Grief is Surreal | How The Umbrella Academy Uses Absurdness to Deal with Grief

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What is Surrealism?

Surrealism was “officially” put in motion with the 1924 publication of Manifesto of Surrealism by the French poet Andres Breton. It was basically a mixture of ideas from Sigmund Frued and Karl Marx—which is a weird combo already. It focused primarily on dreams and a whimsical disregard for what was traditional.

And in true artistic fashion, none of the different disciplines wanted to share terminology. The poets and painters didn’t want to get all mixed together and god help you if you tried to put it in one of those moving pictures, but eventually they learned to share… with some of the work… if it popular enough.

But what is surrealism? What makes something “surreal”?

Well, it’s about unlocking the unconscious mind, like in dreams, and juxtaposing the uncanny with the familiar. It’s also worth keeping in mind that this movement was a direct response to the first world war and was about defeating reason in a world that had experienced horrors reason couldn’t rationalise.

Memory Without Logic

But what does this have to do with our comic series? Saying it has “something to do with dreams” isn’t exactly limiting but I think that’s kind of the point.

If you look at a lot of media now, especially films and television shows, there’s a movement towards being more realistic and usually bleaker. Let’s face it, life isn’t exactly a dream.

Which is why I am both baffled and mesmerized by The Umbrella Academy, in both forms that I’ve experienced it in. I mean, there’s a character with a fish bowl for a head.

That’s it, I don’t have any further point to make about that one.

But what I think is most important about this series is that at its heart, it’s just a story about a family trying to deal with grief. Not a new concept.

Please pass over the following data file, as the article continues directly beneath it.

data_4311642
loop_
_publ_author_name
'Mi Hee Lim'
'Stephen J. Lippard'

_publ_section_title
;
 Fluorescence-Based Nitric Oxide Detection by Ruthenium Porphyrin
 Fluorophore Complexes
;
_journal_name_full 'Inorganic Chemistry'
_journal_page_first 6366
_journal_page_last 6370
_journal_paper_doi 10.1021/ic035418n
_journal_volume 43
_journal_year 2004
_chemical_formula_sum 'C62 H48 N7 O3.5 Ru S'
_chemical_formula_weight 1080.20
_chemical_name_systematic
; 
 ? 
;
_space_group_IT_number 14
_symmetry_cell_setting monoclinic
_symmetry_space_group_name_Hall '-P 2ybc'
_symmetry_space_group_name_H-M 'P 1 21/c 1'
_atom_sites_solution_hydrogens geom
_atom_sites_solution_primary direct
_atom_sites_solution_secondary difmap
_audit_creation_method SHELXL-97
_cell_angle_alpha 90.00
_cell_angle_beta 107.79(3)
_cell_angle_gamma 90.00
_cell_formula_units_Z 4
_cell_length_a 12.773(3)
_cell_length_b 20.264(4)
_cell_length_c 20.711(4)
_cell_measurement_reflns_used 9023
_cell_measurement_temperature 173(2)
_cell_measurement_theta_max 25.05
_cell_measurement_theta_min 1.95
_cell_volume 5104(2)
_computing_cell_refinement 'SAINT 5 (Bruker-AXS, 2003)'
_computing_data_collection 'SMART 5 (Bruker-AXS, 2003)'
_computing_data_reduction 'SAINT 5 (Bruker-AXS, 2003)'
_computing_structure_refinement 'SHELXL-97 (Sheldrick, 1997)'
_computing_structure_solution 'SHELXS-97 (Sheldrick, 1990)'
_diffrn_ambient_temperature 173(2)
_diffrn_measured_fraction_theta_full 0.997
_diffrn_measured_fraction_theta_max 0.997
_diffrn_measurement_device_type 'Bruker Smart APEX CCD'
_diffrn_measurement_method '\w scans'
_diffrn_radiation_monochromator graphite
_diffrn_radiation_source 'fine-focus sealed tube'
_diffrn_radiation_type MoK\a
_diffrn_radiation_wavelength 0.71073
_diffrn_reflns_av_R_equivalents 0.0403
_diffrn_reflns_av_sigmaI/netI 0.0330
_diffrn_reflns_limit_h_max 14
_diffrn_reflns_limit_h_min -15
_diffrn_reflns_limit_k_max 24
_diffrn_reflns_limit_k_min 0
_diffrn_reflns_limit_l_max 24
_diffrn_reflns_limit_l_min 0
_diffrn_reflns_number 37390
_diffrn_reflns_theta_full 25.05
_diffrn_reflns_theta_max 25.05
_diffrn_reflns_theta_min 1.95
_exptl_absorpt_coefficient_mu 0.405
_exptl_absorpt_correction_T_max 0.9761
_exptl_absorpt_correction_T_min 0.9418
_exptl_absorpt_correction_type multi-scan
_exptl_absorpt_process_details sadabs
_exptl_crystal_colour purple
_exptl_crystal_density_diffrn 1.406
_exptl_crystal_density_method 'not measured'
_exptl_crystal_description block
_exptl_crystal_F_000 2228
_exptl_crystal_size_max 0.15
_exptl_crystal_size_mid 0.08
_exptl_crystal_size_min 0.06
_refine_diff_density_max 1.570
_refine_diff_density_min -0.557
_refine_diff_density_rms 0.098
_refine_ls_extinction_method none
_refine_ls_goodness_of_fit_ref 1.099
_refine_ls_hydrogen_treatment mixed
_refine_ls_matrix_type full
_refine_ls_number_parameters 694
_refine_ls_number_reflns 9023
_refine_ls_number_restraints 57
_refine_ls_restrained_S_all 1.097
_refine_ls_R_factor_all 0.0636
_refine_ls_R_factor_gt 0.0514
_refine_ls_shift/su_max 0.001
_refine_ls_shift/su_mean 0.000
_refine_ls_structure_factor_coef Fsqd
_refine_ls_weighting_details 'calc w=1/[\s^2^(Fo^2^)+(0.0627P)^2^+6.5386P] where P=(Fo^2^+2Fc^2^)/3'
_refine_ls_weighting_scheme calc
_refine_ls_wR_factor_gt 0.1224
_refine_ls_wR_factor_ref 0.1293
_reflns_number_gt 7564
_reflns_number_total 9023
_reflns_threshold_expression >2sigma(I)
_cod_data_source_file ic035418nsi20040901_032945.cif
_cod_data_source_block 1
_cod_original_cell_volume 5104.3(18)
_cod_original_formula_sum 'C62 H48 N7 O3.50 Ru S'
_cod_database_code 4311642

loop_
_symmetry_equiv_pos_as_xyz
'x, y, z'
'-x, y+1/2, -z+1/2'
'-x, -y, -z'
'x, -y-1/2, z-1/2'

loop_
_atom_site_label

So why make it so… strange? Why deviate from normal forms of telling stories for this particular one?

You could argue it’s in order to make this particular story stand out more but I think it goes deeper than that.

How do you explain your personal grief to someone else? How do you make sense of all the emotions and memories that are jumbled up inside you and present them to someone else who can’t possibly comprehend them accurately?

Take an example—one without getting into my own person grief because we’re not that close yet.

Whenever I smell night air and cigarette smoke I think of my grandmother. Why? Not only have there been multiple situations when I was with my grandmother and those two smell were no where to be found but there have also been plenty of situations when those two smells were present and my grandmother wasn’t around.

I don’t have an answer as to why this happens. Memory makes absurd, drastic leaps in logical all the time.

Image from SYFY Wire

FROM COMIC BOOK TO ART MOVEMENT

So what are these poor Hardgreeves supposed to do when their not so dear father dies? They don’t have each other anymore and yet it’s only each other who can fully understand their relationship with the person they have lost. They’re forced to face their grief together.

In this case it’s literally the end of the world because it’s fiction?

It also occurs to me while making this that their last name is hard-grieves… Was that intentional?

Regardless, the only way for them to prevent the world from ending it for them to come together as a team. Whacking villains in dog helmets ensue.

Because in this case, the villains have a point. The end of the world is a fixed point. You have to feel grief eventually. It isn’t something you can ignore and expect it not to blow up later.

Stuck in a Dream

Image from Amazon

So what does this have to do with surrealism?

While, when face with expressing a complex emotion like grief in a narrative you can go two ways:

  1. You can go the realistic route. Like that episode of Buffy the Vampire Slayer. The camera follows Buffy in real time as she deals with the stock and grief of the situation in front of her.
  2. You can embrace the surreal nature of memory.

Why have a dance montage at a funeral? Why have a robot for a mother? Why have a guy with a fish bowl for a head?

Because all those things represent the impact their father had on their lives. For better or for worse. And because sometimes our dreams can more accurately describe how we truly feel, beyond the restriction of logic.

I still don’t understand that scene from the comics where they fight an army of vampires lead by a giant reanimated corpse in 1960’s Vietnam… Meh, maybe some of it is just weird.

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